Pittock  SJYoshikawa  HAhlskog  JE  et al.  Glutamic acid decarboxylase autoimmunity with brainstem, extrapyramidal and spinal cord dysfunction. Mayo Clin Proc 2006;81 (9) 1207- 1214
PubMed
Leypoldt  FEichhorn  PSaager  CMunchau  ALewerenz  J Successful immunosuppressive treatment and long-term follow-up of anti-Ri-associated paraneoplastic myelitis. J Neurol Neurosurg Psychiatry 2006;77 (10) 1199- 1200
PubMed
Drobyski  WRPotluri  JSauer  DGottschall  JL Autoimmune hemolytic anemia following T-cell-depleted allogeneic bone marrow transplantation. Bone Marrow Transplant 1996;17 (6) 1093- 1099
PubMed
Richard  SFruchtman  SScigliano  ESkerrett  DNajfeld  VIsola  L An immunologic syndrome featuring transverse myelitis, Evan's syndrome and pulmonary infiltrates after unrelated bone marrow transplant in a patient with severe aplastic anemia. Bone Marrow Transplant 2000;26 (11) 1225- 1228
PubMed
Pérez-Montes  RRichard  CBaro  JPascual  JVarela  RZubizarreta  A Acute transverse myelitis and autoimmune pancytopenia after unrelated hematopoietic cell transplantation. Haematologica 2001;86 (5) 556- 557
PubMed
Kuroda  YMiyahara  MSakemi  T  et al.  Autopsy report of acute necrotizing opticomyelopathy associated with thyroid cancer. J Neurol Sci 1993;120 (1) 29- 32
PubMed
Okai  AFMuppidi  SBagla  RLeist  TP Progressive necrotizing myelopathy: part of the spectrum of neuromyelitis optica? Neurol Res 2006;28 (3) 354- 359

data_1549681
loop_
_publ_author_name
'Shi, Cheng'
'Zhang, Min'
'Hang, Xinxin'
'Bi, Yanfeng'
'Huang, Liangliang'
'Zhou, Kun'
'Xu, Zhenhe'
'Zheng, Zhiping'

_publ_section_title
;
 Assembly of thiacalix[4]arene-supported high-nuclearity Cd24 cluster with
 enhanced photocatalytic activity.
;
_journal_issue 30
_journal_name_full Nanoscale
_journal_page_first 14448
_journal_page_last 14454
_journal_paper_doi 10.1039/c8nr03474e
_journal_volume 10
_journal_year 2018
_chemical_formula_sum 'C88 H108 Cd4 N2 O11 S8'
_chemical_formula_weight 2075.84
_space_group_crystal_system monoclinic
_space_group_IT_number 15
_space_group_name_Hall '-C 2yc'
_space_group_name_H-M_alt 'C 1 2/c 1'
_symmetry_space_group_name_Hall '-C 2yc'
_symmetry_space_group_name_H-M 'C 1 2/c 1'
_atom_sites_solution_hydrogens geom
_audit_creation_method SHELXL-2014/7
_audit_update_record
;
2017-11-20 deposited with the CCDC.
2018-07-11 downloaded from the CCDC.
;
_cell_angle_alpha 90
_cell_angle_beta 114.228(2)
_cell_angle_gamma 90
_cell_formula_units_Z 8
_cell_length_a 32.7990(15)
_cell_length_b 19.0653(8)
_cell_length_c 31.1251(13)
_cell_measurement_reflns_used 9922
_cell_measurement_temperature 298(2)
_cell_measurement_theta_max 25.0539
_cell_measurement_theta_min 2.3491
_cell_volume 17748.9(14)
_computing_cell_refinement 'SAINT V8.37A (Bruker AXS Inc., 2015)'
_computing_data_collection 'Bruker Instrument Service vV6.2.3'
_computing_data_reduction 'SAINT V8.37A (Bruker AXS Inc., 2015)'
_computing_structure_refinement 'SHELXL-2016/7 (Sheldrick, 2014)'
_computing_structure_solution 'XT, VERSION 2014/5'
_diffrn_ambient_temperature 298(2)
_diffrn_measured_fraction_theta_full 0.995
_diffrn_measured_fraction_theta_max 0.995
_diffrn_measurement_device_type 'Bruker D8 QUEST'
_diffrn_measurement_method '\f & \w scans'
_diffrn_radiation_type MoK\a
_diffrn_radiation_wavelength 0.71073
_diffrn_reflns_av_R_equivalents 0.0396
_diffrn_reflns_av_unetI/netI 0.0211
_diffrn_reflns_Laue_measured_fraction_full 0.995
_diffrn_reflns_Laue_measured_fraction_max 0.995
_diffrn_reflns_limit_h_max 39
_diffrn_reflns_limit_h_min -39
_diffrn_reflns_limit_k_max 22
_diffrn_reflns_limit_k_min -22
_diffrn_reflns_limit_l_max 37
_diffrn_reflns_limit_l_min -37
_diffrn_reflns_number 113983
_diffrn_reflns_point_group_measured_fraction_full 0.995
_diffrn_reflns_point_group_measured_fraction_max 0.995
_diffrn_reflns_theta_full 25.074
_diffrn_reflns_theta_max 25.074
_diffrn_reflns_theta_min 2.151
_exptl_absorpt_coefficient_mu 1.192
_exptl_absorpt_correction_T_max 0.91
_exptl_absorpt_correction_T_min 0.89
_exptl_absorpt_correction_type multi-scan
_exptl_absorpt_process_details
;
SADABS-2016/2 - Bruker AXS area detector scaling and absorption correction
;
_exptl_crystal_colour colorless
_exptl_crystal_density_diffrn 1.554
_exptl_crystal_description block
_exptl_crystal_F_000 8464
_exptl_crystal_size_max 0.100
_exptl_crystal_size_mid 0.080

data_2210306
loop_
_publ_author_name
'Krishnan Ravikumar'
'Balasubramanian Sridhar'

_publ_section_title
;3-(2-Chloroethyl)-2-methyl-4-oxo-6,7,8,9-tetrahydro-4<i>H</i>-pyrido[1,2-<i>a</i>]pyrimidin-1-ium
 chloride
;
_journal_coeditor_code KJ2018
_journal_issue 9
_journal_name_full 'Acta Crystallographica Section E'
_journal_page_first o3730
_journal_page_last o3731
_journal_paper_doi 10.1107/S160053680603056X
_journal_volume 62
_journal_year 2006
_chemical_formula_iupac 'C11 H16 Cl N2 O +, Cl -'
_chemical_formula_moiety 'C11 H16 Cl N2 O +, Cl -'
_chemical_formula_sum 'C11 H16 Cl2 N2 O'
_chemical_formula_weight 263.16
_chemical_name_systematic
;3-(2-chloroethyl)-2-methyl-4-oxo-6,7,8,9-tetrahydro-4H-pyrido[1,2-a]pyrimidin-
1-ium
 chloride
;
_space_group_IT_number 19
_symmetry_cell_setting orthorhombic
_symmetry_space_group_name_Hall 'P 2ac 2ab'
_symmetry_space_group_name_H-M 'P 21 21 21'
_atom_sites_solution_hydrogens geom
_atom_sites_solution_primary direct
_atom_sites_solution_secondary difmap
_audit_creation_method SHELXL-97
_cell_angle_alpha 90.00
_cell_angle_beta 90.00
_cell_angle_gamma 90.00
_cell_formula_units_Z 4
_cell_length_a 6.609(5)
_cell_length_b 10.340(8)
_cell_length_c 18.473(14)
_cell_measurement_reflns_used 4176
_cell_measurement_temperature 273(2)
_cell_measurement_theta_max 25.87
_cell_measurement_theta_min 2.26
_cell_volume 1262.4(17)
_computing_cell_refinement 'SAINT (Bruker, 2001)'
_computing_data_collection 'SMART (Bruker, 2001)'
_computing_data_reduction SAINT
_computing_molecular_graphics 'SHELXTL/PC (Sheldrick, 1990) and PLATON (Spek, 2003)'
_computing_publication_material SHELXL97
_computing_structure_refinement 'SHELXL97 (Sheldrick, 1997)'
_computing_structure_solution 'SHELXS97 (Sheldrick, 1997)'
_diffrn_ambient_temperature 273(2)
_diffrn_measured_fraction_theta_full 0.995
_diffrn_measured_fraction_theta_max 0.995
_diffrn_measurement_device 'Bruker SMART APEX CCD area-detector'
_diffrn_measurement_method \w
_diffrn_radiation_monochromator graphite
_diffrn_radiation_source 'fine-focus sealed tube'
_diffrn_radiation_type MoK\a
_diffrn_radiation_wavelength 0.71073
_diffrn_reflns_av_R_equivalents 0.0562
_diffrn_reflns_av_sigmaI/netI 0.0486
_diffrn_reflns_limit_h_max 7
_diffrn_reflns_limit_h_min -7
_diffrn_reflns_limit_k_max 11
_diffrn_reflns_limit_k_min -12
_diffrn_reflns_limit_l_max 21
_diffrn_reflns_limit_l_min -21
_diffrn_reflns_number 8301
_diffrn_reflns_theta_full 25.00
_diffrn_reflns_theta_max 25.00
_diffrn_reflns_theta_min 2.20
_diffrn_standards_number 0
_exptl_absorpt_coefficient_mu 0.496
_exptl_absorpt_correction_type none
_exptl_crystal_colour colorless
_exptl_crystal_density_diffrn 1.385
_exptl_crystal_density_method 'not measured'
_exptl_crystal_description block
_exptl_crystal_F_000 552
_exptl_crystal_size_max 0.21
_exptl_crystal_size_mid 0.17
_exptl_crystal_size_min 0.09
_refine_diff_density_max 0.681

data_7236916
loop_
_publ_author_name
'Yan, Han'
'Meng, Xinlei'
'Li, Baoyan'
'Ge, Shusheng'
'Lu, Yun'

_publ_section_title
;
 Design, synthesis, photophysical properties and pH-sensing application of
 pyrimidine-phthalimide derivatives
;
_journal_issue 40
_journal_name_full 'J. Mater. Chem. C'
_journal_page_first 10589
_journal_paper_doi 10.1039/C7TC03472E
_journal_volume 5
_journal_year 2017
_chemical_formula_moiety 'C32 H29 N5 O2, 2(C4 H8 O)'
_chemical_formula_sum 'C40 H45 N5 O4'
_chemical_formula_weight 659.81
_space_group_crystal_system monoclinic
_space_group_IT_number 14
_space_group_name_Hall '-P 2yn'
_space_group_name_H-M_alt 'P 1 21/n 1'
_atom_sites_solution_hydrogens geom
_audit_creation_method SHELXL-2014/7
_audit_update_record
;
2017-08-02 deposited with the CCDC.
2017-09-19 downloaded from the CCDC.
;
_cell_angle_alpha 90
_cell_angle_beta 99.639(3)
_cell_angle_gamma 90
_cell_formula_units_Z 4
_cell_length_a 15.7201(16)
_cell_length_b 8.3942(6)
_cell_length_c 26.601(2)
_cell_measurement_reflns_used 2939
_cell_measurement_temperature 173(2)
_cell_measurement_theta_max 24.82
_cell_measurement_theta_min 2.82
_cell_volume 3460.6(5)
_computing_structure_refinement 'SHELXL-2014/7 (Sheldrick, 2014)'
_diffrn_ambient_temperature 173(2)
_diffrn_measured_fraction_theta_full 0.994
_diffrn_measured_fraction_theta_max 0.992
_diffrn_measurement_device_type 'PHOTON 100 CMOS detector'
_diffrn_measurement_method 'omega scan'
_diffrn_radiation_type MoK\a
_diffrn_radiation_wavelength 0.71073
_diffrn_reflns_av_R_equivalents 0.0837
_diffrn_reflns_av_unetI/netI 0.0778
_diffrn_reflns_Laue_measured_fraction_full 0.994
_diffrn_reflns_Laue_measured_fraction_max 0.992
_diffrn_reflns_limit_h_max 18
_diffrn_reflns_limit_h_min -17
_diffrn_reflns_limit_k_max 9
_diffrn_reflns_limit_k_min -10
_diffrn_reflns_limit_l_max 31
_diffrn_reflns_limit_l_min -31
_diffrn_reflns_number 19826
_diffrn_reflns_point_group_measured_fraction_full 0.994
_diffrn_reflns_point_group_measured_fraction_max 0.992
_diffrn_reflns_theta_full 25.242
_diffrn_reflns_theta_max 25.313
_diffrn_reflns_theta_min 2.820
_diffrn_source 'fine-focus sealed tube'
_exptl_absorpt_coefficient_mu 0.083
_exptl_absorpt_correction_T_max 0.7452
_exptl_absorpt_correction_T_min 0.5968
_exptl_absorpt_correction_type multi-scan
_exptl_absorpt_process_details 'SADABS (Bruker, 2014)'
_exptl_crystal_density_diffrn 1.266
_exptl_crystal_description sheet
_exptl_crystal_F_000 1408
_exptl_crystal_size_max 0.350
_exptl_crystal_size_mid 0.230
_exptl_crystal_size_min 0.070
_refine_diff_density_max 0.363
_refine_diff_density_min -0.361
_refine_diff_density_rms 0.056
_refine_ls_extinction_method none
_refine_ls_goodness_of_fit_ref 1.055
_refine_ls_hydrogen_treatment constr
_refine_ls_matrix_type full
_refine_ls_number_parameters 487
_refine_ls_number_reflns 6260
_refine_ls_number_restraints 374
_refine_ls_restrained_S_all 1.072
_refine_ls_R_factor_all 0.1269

PubMed
Darnell  RBVictor  JRubin  MClouston  PPlum  F A novel antineuronal antibody in stiff-man syndrome. Neurology 1993;43 (1) 114- 120
PubMed
Butler  MHHayashi  AOhkoshi  N  et al.  Autoimmunity to gephyrin in stiff-man syndrome. Neuron 2000;26 (2) 307- 312
PubMed
McCabe  DJHTurner  NCChao  D  et al.  Paraneoplastic “stiff person syndrome” with metastatic adenocarcinoma and anti-Ri antibodies. Neurology 2004;62 (8) 1402- 1404
PubMed
Murinson  BBGuarnaccia  JB Stiff-person syndrome with amphiphysin antibodies: distinctive features of a rare disease. Neurology 2008;71 (24) 1955- 1958
PubMed
Sanders  KARowland  LPMurphy  PL  et al.  Motor neuron diseases and amyotrophic lateral sclerosis: GM1 antibodies and paraproteinemia. Neurology 1993;43 (2) 418- 420
PubMed
Verma  ABerger  JRSnodgrass  SPetito  C Motor neuron disease: a paraneoplastic process associated with anti-Hu antibody and small cell lung carcinoma. Ann Neurol 1996;40 (1) 112- 116
PubMed
Berghs  SFerracci  FMaksimova  E  et al.  Autoimmunity to βIV spectrin in paraneoplastic lower motor neuron syndrome. Proc Natl Acad Sci U S A 2001;98 (12) 6945- 6950
PubMed
Waragai  MChiba  AUchibori  AFukushima  TAnno  MTanaka  K Anti-Ma2 associated paraneoplastic neurological syndrome presenting as encephalitis and progressive muscular atrophy. J Neurol Neurosurg Psychiatry 2006;77 (1) 111- 113
PubMed
Gordon  PHRowland  LPYounger  DS  et al.  Lymphoproliferative disorders and motor neuron disease: an update. Neurology 1997;48 (6) 1671- 1678
PubMed
Forman  DRae-Grant  ADMatchett  SCCowen  JS A reversible cause of hypercapnic respiratory failure: lower motor neuronopathy associated with renal cell carcinoma. Chest 1999;115 (3) 899- 901
PubMed